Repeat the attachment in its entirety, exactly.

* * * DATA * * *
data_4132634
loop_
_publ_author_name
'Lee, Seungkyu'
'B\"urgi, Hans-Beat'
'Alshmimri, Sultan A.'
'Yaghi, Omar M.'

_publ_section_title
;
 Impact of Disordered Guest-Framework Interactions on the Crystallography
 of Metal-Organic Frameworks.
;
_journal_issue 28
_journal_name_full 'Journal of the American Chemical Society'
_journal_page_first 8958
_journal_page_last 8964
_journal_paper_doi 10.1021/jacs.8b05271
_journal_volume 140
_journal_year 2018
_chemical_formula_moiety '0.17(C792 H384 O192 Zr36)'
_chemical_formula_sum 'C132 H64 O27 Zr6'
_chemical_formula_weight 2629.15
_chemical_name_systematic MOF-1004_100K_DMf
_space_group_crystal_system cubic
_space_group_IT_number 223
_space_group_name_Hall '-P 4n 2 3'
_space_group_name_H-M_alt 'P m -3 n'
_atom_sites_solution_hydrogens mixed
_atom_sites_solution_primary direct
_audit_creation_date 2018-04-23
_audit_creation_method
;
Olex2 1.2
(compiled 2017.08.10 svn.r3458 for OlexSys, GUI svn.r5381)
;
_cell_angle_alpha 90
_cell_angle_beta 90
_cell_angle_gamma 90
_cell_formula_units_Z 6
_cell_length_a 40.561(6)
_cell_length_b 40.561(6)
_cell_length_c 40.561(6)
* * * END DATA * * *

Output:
data_4132634
loop_
_publ_author_name
'Lee, Seungkyu'
'B\"urgi, Hans-Beat'
'Alshmimri, Sultan A.'
'Yaghi, Omar M.'

_publ_section_title
;
 Impact of Disordered Guest-Framework Interactions on the Crystallography
 of Metal-Organic Frameworks.
;
_journal_issue 28
_journal_name_full 'Journal of the American Chemical Society'
_journal_page_first 8958
_journal_page_last 8964
_journal_paper_doi 10.1021/jacs.8b05271
_journal_volume 140
_journal_year 2018
_chemical_formula_moiety '0.17(C792 H384 O192 Zr36)'
_chemical_formula_sum 'C132 H64 O27 Zr6'
_chemical_formula_weight 2629.15
_chemical_name_systematic MOF-1004_100K_DMf
_space_group_crystal_system cubic
_space_group_IT_number 223
_space_group_name_Hall '-P 4n 2 3'
_space_group_name_H-M_alt 'P m -3 n'
_atom_sites_solution_hydrogens mixed
_atom_sites_solution_primary direct
_audit_creation_date 2018-04-23
_audit_creation_method
;
Olex2 1.2
(compiled 2017.08.10 svn.r3458 for OlexSys, GUI svn.r5381)
;
_cell_angle_alpha 90
_cell_angle_beta 90
_cell_angle_gamma 90
_cell_formula_units_Z 6
_cell_length_a 40.561(6)
_cell_length_b 40.561(6)
_cell_length_c 40.561(6)